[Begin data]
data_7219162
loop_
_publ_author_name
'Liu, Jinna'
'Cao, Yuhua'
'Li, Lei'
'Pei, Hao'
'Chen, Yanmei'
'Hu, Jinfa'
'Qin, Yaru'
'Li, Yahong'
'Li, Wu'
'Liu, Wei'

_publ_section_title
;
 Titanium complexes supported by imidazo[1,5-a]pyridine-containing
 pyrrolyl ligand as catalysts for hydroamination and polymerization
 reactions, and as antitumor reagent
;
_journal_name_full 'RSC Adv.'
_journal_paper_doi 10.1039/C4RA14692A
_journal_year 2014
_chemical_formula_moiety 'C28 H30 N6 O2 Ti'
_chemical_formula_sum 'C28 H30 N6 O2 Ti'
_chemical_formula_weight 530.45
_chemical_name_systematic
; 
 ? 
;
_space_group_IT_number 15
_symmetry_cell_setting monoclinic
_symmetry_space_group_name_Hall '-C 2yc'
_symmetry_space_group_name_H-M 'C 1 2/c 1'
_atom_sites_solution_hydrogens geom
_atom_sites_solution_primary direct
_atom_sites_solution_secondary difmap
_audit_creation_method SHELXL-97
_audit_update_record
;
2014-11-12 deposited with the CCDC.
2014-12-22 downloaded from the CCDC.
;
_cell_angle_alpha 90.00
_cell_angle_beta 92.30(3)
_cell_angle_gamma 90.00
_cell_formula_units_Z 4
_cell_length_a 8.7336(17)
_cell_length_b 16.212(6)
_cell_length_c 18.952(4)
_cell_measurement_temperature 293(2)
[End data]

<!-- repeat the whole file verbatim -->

data_7219162
loop_
_publ_author_name
'Liu, Jinna'
'Cao, Yuhua'
'Li, Lei'
'Pei, Hao'
'Chen, Yanmei'
'Hu, Jinfa'
'Qin, Yaru'
'Li, Yahong'
'Li, Wu'
'Liu, Wei'

_publ_section_title
;
 Titanium complexes supported by imidazo[1,5-a]pyridine-containing
 pyrrolyl ligand as catalysts for hydroamination and polymerization
 reactions, and as antitumor reagent
;
_journal_name_full 'RSC Adv.'
_journal_paper_doi 10.1039/C4RA14692A
_journal_year 2014
_chemical_formula_moiety 'C28 H30 N6 O2 Ti'
_chemical_formula_sum 'C28 H30 N6 O2 Ti'
_chemical_formula_weight 530.45
_chemical_name_systematic
; 
 ? 
;
_space_group_IT_number 15
_symmetry_cell_setting monoclinic
_symmetry_space_group_name_Hall '-C 2yc'
_symmetry_space_group_name_H-M 'C 1 2/c 1'
_atom_sites_solution_hydrogens geom
_atom_sites_solution_primary direct
_atom_sites_solution_secondary difmap
_audit_creation_method SHELXL-97
_audit_update_record
;
2014-11-12 deposited with the CCDC.
2014-12-22 downloaded from the CCDC.
;
_cell_angle_alpha 90.00
_cell_angle_beta 92.30(3)
_cell_angle_gamma 90.00
_cell_formula_units_Z 4
_cell_length_a 8.7336(17)
_cell_length_b 16.212(6)
_cell_length_c 18.952(4)
_cell_measurement_temperature 293(2)